Best of BoVet: FDA Issues Progress Report on Antimicrobial Use

As we approach the end of 2016, we want to look back on the top 10 articles from Bovine Vet this year. Read the number



The FDA's Center for Veterinary Medicine (CVM) this week issued its fourth progress report outlining its actions promoting judicious use of antimicrobials in livestock. The FDA's efforts in this area have focused on reducing the use of medically important antimicrobials administered through feed, particularly those used to improve animal performance, and to bring other uses of those products under the oversight of veterinarians.

To address those goals, the FDA issued its

Guidance for Industry 213

in December of 2013. That guidance calls on drug sponsors, by December 2016, to voluntarily remove indications for use related to growth promotion from product labels of medically important feed-grade antimicrobials. According to the FDA/CVM, there were 293 applications initially affected by Guidance 213. All of the affected drug sponsors have indicated they intend to comply with the voluntary guidance by the December deadline, and some already have begun implementing the recommended changes. Three applications have been converted from over-the-counter to prescription dispensing status, production indications have been withdrawn from one application and 35 affected applications have been completely withdrawn.

Also, in June 2015, the agency issued its final

veterinary feed directive (VFD) rule, which places the use of medically important antimicrobials, used in feed for prevention, control or treatment of disease, under the oversight of veterinarians. Many of those products have been available for over-the-counter purchase. Once the changes recommended by Guidance 213 are fully implemented, medically important antimicrobials intended for use in animal feed will be limited to use under a VFD order issued by a licensed veterinarian. The rule also specifies that veterinarians can issue VFD orders only in the context of a valid veterinarian-client-patient relationship (VCPR).

In December 2015, FDA another document, draft Guidance for Industry #233, which is titled "Veterinary Feed Directive Common Format Questions and Answers." The draft guidance is intended to help drug sponsors meet certain requirements for VFD drug approval. FDA began accepting public comments on draft Guidance 233 on December 1, 2015, and the comment period will continue until January 30. To electronically submit comments to the docket, visit

and type FDA-2010-N-0155 in the search box.

For these efforts to provide much value to the public, the FDA and other agencies will need to quantify their effects on antimicrobial use and, ultimately, on antimicrobial-resistance trends. Toward that goal, in May 2015 the agency proposed revisions to its annual reporting requirements for drug sponsors of antimicrobials sold or distributed for use in food-producing animals in order to obtain estimates of sales broken out by major food-producing species.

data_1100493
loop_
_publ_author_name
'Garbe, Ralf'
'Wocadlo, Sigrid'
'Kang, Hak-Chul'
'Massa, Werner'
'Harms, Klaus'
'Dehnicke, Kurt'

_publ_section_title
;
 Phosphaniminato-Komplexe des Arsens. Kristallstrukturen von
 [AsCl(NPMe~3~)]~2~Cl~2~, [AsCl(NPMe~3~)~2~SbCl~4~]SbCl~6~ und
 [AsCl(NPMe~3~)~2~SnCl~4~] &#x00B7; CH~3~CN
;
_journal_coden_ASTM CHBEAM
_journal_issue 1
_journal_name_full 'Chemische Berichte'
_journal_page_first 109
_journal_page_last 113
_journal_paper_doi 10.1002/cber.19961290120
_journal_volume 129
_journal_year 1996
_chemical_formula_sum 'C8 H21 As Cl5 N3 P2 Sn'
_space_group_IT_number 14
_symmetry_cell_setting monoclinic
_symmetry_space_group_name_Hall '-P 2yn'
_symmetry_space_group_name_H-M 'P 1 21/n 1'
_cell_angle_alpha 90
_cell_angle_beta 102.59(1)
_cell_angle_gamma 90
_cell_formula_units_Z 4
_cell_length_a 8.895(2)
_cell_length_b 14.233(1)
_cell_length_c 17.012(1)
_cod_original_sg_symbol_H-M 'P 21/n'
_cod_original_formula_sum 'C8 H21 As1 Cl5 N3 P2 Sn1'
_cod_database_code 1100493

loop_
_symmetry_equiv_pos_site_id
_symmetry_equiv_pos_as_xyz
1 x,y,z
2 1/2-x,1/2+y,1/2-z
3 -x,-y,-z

Also the FDA, USDA and the Centers for Disease Control and Prevention are working together to develop and implement a plan to collect additional data on estimated antibiotic use in food-producing animals. The agencies held a public meeting in September 2015, and intend to finalize this data collection plan in 2016.


Latest News

12 Ways to Prevent the Spread of Disease in Feedlots

Sound management, health protocols and facilities maintenance can help achieve the ultimate goal of keeping cattle healthy and productive.

BQA Low Stress Cattle Handling Principles

Sound care and handling practices, based on years of experience and research are known to impact the well-being of cattle, individual animal health and herd productivity.

Idaho Dairy Demo Center Planned

The University of Idaho is building a massive dairy research center focused on the industry’s sustainability.

Is Grass-Fed Beef Healthier or Better for the Environment?

Oklahoma State University meat scientist Gretchen Mafi has studied the scientific differences between beef that comes from animals finished on a grain diet versus those animals finished on grass.

How To Give a Calf Electrolytes, The Dehydration Lifeline

Electrolytes can serve as a needed boost for a scouring calf. Here's a look at what’s in electrolyte products, how much electrolytes should be given and a few ways and tips on how to give electrolytes to a calf.

National Institute for Animal Agriculture to Host Equine Industry Leaders

Equine leaders will discuss the importance and sustainability of the working ranch horse at NIAA’s Annual Conference in April.